Later, Chika will see other bodies on the street, often burned, each lying vertically on the sides of the street, as though someone carefully pushed them to the street sides, straightening them. She will look at only one of the corpses, naked, stiff, face down, and it will strike her that she cannot tell if the partially burned man is Igbo or Hausa or Christian or Muslim, from looking at that charred flesh. She will listen to BBC radio and hear the detached accounts of the deaths and the riots—”religious with undertones of ethnic tension,” the clipped voice will say. And she will fling the radio to the wall, and a fierce, red rage will run through her at how it has all been packaged and sanitized and made to fit into so few words, all those bodies. But now, she turns and dashes back towards the store, feels a sharp pain on her lower leg as she runs. She gets to the store and raps on the window; she keeps rapping until the woman opens it.

“Your leg is bleeding,” the woman says.

Chika sits on the floor and stares at the line of blood crawling down her leg. Her eyes seem to swim restlessly in her head. She struggles to focus. It looks alien, the blood, as though someone squirted red paint on her, or tomato paste, or palm oil. The woman wets one flimsy end of the scarf at the tap and cleans the cut on Chika’s leg, then ties the wet scarf around it. Chika smells the nauseating metallic water and then sees the burned corpse in front of her, swinging in the air, its blackened face grimacing.

“Those empty paint containers, we can use one as a toilet,” the woman says. She takes one of the containers to the back of the store, and soon the smell fills Chika’s nose, mixes with the smells of dust and brown water, makes her feel light-headed and queasy. She closes her eyes.

“My stomach is upset because of all that has happened. I am sorry,” the woman says from behind her. Afterwards, the woman opens the window and places the container outside, then washes her hands at the tap.

Later, Chika will read the Guardian, where “Hausa” and “Muslim,” like detached viruses, are named as the reasons for the riot. And in the middle of her grief, she will feel an unreasonable pride that she knew the woman, that she examined the nipples and experienced the gentleness of a woman who is Hausa and Muslim.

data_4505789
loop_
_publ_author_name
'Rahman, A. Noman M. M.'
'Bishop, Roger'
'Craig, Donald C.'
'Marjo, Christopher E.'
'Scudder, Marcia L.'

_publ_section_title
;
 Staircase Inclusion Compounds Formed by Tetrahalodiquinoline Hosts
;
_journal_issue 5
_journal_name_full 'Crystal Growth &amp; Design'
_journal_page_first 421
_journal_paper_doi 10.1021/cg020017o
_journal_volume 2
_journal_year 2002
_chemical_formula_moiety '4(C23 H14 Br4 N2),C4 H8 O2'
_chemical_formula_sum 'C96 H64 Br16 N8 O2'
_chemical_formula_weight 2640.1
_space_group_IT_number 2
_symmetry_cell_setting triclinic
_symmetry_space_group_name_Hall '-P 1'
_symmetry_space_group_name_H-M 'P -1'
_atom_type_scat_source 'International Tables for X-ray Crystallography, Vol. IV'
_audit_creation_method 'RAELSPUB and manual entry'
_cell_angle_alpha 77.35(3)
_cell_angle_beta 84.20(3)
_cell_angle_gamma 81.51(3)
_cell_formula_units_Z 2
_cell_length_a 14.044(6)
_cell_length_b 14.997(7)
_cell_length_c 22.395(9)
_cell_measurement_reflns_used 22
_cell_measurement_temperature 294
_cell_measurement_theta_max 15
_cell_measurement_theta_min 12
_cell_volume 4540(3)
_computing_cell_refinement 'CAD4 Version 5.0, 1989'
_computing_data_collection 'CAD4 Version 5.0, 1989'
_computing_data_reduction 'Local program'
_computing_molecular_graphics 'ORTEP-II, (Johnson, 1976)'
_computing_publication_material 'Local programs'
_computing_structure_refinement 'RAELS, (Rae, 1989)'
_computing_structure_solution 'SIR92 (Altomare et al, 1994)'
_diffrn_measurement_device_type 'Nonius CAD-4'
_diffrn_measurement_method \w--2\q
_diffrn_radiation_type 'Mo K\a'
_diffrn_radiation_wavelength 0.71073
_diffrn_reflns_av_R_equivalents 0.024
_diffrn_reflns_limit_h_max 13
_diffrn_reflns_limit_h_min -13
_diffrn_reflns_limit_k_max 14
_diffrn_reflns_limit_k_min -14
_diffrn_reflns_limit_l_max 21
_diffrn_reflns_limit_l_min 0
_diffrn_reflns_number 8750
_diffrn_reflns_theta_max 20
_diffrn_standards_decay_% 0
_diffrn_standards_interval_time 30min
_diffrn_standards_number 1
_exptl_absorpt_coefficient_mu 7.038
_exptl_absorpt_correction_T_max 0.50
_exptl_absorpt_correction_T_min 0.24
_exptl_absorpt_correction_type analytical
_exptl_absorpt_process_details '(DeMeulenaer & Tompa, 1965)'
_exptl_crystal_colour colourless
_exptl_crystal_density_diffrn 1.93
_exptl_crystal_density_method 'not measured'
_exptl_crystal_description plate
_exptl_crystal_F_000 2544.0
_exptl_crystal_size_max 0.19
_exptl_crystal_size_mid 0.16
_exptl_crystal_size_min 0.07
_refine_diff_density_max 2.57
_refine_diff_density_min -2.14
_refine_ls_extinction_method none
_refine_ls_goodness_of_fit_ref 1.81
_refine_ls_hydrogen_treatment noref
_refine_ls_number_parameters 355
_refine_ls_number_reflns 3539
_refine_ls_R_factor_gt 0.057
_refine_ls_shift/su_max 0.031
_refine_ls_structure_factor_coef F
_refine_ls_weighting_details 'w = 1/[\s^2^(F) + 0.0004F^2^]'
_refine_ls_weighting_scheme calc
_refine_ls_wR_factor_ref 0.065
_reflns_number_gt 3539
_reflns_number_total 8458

Chika hardly sleeps all night. The dust crawls up her nose, thick and gritty. In her dream, the blackened corpse stands up and growls at her. Finally, she hears the woman get up and open the window, letting in the dull blue of early dawn. The woman stands there for a while before climbing out. Chika can hear footsteps, people walking past perhaps. She hears the woman call out, voice raised in recognition, followed by rapid Hausa that Chika does not understand.

The woman climbs back into the store. “I saw a fellow trader. He says the rioters are gone. He wants to see if he can save anything from his stall. There are policemen with tear gas. We should go now; soon the soldiers will come and start to harass everyone they see.”

“Are you going home?” Chika asks.

“I will go to the market first, to see if there is anything left in my stall. Get up.”

Chika stands slowly and stretches. She will walk all the way back to her Aunty’s home in the gated estate because there are no taxis on the street; there are only army Jeeps and battered police station wagons. She will find her Aunty, bruised after running from the Federal Secretariat building, muttering over and over in a blind daze, “Why did I ask you and Nnedi to visit? Why did I ask you to come to Kano?” And Chika will close her eyes and slap her Aunty hard across the face, to stop her.

Now, Chika unties the scarf from her leg, shakes it as though to shake the bloodstains out, and hands it to the woman. “The bleeding has stopped. Thank you.”

“Wash your leg well when you get home. Greet your sister, greet your people,” the woman says, tightening her wrapper around her waist.

“Greet your people also. Greet your baby and Halima,” Chika says. Later, as she walks home, she will pick up a stone stained the copper of dried blood and hold the ghoulish souvenir to her chest. And she will realize then, in a strange flash while clutching the stone, that she will never find Nnedi. But now, she turns to the woman and adds, “May I keep your scarf? The bleeding may start again.”

The woman nods. There is fear and perhaps future grief in her almond-colored face, but she smiles a slight, distracted smile before she hands Chika the scarf and turns to climb out of the window.